MY FAVORITE ACCOUNT OF JESUS’ HEALING POWER is recounted in all three of the synoptic Gospels (Matthew 9:1-8; Mark 2:1-12; Luke 5:17-26). In the story, a paralyzed man is carried by his friends and placed before the Lord. Mark and Luke add the detail that these friends were so determined they even took apart the roof of the house where Jesus was in order to lower their friend onto the floor in front of him! In all three accounts, Jesus is moved to cure the man when he observes the faith of these determined friends. Oh, what a lesson for all of us!
Sacraments are, at their heart, profoundly communal. Each manifestation of God’s grace, through earthly elements such as bread, wine, water, oil and human touch, brings us into deeper union with God and with one another. It is most appropriate, then, that sacraments be celebrated in the context of the gathered community.
Such is the practice at my home parish of Sacred Heart, Sauk Rapids, where the parish celebrates the communal anointing of the sick twice yearly during the weekend liturgies. Our pastor, Father Ralph Zimmerman, enlists the help of another priest, and the two of them work their way through the congregation, anointing those in need of healing. Some aspects of this celebration make it particularly poignant:
- The person to be anointed stays with his or her family in their place in the pew, and the priest comes to them. In this way, the family is close by while their loved one is anointed.
- A member of our parish who is involved in health ministry, such as parish nursing, pastoral ministry, or eucharistic ministry to the homebound, accompanies the priest and places his or her hand on the shoulder of the person being anointed. This gesture symbolizes our parish community’s support for those who are experiencing illness in body, mind or soul.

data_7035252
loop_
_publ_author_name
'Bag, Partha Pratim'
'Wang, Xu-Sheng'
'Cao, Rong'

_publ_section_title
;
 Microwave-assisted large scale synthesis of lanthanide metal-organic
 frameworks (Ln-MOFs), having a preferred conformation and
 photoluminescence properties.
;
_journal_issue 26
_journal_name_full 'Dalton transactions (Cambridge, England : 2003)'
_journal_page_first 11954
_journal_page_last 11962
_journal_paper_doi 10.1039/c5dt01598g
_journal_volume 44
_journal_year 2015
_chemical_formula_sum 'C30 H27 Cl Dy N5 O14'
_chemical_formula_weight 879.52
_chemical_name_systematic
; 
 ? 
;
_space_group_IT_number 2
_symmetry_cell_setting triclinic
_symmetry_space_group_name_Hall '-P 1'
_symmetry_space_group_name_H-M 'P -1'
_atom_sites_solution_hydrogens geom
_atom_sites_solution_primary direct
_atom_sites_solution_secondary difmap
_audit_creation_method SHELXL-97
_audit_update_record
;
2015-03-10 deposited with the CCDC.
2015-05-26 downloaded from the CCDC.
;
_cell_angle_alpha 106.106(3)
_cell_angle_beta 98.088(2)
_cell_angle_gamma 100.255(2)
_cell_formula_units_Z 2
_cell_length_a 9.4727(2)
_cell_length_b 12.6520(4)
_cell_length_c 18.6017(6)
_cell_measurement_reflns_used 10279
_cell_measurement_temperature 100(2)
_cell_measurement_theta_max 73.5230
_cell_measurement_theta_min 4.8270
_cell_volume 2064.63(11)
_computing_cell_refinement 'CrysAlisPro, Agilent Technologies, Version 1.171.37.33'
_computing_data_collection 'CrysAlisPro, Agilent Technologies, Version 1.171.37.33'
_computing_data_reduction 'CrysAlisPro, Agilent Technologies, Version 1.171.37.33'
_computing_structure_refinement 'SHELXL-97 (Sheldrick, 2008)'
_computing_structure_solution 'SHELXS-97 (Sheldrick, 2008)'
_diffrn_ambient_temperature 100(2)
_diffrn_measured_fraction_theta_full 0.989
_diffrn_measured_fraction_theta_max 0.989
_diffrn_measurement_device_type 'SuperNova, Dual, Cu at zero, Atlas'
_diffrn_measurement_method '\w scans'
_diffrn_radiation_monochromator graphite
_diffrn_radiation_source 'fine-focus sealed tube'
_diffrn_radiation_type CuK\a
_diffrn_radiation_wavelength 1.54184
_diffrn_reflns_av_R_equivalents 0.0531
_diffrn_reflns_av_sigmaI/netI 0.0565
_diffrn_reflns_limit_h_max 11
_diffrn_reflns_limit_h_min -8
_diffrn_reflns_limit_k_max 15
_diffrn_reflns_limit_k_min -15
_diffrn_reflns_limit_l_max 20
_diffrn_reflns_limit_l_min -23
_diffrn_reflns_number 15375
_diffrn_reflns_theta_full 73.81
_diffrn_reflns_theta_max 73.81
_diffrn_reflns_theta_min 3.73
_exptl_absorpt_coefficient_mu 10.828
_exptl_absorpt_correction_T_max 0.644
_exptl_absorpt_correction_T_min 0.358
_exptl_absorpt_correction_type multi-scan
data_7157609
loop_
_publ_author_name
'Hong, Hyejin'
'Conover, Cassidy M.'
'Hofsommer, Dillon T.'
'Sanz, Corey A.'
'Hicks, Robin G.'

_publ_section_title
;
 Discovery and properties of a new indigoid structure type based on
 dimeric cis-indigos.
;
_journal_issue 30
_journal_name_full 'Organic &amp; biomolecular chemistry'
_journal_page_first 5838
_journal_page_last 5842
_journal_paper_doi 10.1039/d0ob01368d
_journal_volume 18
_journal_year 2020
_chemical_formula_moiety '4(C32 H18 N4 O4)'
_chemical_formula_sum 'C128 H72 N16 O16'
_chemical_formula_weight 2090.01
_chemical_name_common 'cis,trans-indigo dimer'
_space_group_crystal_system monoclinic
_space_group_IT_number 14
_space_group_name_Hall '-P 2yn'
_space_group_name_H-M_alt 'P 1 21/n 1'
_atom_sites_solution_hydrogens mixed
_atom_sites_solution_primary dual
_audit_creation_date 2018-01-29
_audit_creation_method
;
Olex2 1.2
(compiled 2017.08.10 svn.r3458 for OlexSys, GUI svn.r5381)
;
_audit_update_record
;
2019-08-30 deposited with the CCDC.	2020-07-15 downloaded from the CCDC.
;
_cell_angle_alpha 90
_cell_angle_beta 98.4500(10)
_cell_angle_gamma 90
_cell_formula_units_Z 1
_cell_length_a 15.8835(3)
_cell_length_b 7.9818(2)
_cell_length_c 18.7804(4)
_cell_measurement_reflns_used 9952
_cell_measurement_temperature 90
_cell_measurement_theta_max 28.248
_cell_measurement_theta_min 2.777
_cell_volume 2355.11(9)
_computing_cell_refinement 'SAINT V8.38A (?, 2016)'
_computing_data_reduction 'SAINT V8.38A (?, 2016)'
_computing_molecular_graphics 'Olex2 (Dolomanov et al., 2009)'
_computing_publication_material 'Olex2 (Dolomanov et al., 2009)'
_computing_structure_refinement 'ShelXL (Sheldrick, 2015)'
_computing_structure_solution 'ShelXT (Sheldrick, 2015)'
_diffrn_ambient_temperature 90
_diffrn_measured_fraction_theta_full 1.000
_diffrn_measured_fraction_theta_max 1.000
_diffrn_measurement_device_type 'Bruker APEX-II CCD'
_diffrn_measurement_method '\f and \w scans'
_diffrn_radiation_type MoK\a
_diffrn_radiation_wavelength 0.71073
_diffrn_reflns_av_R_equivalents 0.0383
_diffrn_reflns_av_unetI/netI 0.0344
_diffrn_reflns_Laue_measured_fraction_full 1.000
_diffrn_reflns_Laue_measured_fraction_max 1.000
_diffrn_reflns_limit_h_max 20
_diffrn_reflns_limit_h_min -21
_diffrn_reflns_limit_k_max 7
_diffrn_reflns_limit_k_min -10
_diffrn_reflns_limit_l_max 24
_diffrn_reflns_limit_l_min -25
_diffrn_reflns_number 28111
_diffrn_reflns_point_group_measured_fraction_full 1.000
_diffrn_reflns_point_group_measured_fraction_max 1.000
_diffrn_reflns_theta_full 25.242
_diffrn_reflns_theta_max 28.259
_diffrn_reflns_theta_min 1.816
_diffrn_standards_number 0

- During the anointing, the congregation sings a selection of hymns about healing to lend vocal support to those being anointed.
- The anointing takes place after the homily, placing it in the heart of the liturgy. At its completion, we move to the table of the Eucharist.
During the eight years I was privileged to serve Sacred Heart as pastoral minister, I was profoundly moved by my participation in this sacrament. As pastoral minister, I frequently visited sick parishioners in the hospital, in their homes or in other care facilities. I was often invited to journey with individuals and their families through long treatments, recoveries and sometimes even the death of a sick loved one. In all these cases, the powerful witness of community was evident: in assuring families that our parish was praying for them, in sharing prayer blankets crafted by members of our widows’ group, and in observing how family and community came together to provide for the needs of the person with such loving care.
Ultimately, the sacrament of anointing imparts grace not only to the direct recipient, but also to the larger community. During our parish celebration, even those who do not receive anointing are blessed by participating in this ritual, which raises awareness that those around us are struggling in ways we do not know. We are empowered to pray for and with them, as they do for us.
The story of Jesus’ cure of the paralyzed man occurs early in each of the synoptic Gospels. Each account ends with the astonishment of the crowd but with no mention of those friends who were so vital in attaining healing for their companion. We are left to wonder: What effect did this healing gesture have on those who participated, who assisted one who was unable to reach Jesus by his own power? Though these friends remain anonymous, this much we can surmise: They, too, were transformed by the Lord’s healing touch. It is the same with each of us.
MAUREEN OTREMBA is an adjunct instructor of theology at the College of St. Benedict/St. John’s University. She and her husband, Jim, are frequent speakers on marriage, family, parenting and Christian life balance. They are parents of three children and members of Sacred Heart Parish, Sauk Rapids.